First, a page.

Tehran does not welcome pedestrians. It is eight o’clock on a July evening and the sun has plunged out of the air with alarming speed; the sky is the colour of wine, and the air is thick with the scent of heat and petrol. I have long forgotten where we are going. Dust-coloured buildings spill out to the horizon, many of them protected by barbed-wire gates. In this part of town it is so unusual for people to walk on the streets at night — I am told that only fools and prostitutes do so — that the pavements are unlit, and we rely on the rippling glow of the traffic to guide us. An ancient, sour smell drifts through the door of a butcher’s shop; at the entrance stands a pyramid of sheep skulls, the blank faces neatly assembled as though awaiting instructions.
I was met at Tehran’s Imam Khomeini airport two weeks ago by Maryam, an impatient and slightly scrappy young actress who has travelled in England and Europe with her theatre group. I stay with her at her parents’ home in Tehran’s affluent northern suburbs: here sycamores line the streets, scattering the sunlight over the ground in pale crescents. The family treat me like an old friend, and I am given my own room that is filled to the ceiling with dolls and cuddly toys. All the windows are kept closed, and the apartment is entered first through an automated gate, then a coded lift, and finally two front doors. There are layered rugs, and two fat Persian cats lie on mounds of bronze cushions in the hallway; it is as if the place has been discreetly decked out as a padded cell.
Maryam’s mother is sweet and ghostly, frail from an illness which makes her look twice her age. She does not leave the house, but hobbles daily into the kitchen to prepare huge meals for the family — fried rice, stewed lamb, beans and dried limes in thick sauces flavoured with rose attar. Her daughter, bone-thin, twists restlessly around the table and often skips off to her bedroom before the rest have finished eating.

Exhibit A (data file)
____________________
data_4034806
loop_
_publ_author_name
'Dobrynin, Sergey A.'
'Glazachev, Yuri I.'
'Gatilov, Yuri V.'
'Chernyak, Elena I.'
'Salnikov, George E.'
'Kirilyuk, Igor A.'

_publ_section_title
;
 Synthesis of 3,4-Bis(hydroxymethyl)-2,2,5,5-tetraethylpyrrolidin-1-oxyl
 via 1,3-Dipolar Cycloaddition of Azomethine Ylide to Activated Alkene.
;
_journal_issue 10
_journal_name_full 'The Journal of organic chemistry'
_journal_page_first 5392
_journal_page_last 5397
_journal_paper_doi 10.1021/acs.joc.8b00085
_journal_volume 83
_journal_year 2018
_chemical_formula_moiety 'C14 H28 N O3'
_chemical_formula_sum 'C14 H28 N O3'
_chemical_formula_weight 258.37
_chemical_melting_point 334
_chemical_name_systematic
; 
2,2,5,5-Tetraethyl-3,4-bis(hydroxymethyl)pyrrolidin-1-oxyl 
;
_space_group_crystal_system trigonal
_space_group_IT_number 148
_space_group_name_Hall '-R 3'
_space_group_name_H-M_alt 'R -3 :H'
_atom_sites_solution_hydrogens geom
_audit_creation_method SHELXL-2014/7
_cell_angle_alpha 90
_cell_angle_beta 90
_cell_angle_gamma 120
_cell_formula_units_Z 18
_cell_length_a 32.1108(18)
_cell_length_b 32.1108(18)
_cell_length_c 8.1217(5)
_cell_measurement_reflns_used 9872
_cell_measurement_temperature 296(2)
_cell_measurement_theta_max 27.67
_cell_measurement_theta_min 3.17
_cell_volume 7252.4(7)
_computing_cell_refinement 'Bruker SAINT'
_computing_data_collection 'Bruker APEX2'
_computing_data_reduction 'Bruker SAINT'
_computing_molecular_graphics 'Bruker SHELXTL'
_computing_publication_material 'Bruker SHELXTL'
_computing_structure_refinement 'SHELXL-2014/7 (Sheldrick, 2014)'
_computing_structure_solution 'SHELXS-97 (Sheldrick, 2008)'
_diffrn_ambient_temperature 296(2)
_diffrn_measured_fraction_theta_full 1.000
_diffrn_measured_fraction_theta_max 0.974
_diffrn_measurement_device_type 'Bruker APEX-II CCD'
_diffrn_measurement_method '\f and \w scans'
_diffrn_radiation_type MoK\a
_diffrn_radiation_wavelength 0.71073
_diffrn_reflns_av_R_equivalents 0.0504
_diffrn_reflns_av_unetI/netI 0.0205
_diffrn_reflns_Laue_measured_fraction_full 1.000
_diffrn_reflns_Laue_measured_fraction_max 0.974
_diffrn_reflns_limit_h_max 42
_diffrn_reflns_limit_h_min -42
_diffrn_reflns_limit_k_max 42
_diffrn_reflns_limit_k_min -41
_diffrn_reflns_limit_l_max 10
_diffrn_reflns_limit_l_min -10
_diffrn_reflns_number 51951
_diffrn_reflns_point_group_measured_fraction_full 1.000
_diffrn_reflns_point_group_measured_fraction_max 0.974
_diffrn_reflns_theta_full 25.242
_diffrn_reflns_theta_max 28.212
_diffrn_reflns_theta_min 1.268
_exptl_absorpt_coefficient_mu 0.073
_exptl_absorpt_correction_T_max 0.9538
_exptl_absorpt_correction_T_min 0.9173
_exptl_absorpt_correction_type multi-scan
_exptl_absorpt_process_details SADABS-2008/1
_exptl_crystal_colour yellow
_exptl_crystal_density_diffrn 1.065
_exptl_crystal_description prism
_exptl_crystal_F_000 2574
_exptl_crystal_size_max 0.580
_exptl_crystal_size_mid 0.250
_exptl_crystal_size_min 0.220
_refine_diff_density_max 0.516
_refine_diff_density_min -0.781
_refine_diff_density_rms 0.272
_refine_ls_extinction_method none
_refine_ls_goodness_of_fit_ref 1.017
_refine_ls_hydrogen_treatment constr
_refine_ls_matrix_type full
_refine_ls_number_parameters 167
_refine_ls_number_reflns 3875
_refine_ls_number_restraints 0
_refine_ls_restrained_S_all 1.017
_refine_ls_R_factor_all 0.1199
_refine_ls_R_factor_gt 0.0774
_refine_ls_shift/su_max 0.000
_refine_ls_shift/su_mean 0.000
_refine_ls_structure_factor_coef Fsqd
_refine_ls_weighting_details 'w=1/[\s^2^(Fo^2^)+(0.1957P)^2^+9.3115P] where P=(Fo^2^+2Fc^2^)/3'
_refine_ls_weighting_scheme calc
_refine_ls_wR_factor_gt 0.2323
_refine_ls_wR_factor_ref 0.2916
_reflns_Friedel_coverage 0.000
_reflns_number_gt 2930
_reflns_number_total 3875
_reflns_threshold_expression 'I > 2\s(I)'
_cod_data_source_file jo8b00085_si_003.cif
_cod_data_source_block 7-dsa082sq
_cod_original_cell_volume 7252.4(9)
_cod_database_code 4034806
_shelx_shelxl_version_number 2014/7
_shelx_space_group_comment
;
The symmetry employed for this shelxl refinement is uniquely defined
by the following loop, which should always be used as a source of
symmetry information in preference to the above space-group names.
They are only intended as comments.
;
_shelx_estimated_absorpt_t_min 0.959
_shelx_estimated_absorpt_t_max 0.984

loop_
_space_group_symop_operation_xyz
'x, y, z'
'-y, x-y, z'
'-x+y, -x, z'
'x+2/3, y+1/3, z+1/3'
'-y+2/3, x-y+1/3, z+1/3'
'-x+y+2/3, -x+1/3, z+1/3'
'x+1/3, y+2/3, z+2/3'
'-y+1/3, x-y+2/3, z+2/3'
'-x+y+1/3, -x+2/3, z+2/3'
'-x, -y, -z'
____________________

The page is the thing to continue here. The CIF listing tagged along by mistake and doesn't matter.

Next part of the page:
In Tehran the elevator is king. People would rather wait several minutes for an empty one than climb a single flight of stairs. On top of this we travel everywhere packed into a boiling car with the soot-flooded air streaming through the windows. The most popular cafés are inside shopping malls. Life in this city takes place underground and inside, crouched in muggy stillness behind stacked walls and entry systems.
‘What is possible in Iran? Outside, nothing. Inside, everything,’ Maryam laughs.
But the lack of air is difficult to adjust to. I am fractious and achy and hear myself complaining bitterly about the lack of ‘proper’ coffee. I can barely stay awake and at first it is all I can do to allow Maryam to herd me from one place to the next. I sense that she thinks me an absolute embarrassment and more than once I catch her slowly closing her eyes in despair after looking at me.
Still, on Friday afternoon she takes me to watch a rehearsal of her latest production, a modern drama in which she plays one of eight Lady Macbeths. On the sixth floor of a tall and featureless building, a plastic screen door conceals a group of young women stretching. They are all dressed identically in black and their heads are wrapped in turban-like cloths: they are light and beautiful as spiders. Facing away from the window that shows the traffic, I suddenly have no sense of where I am, in what century or what corner of civilisation. There are only the bold shapes against the brown papered walls, flexing and testing their limbs.
A button clicks and there is the sound of rain. The king lies on the floor in an anguished knot whilst one of his ladies stands above him, fanning herself robotically and repeating in a hollow voice: ‘Maaaaacbetttt… Maaaaacbetttt.’ Her head twists and jerks. It is chilling, this display of terrible feminine power, made all the more stunning by its transience. Once outside of this room the girls will slip back into their stifling manteaus, drape their scarves around their sticky necks and hole themselves up in their cars.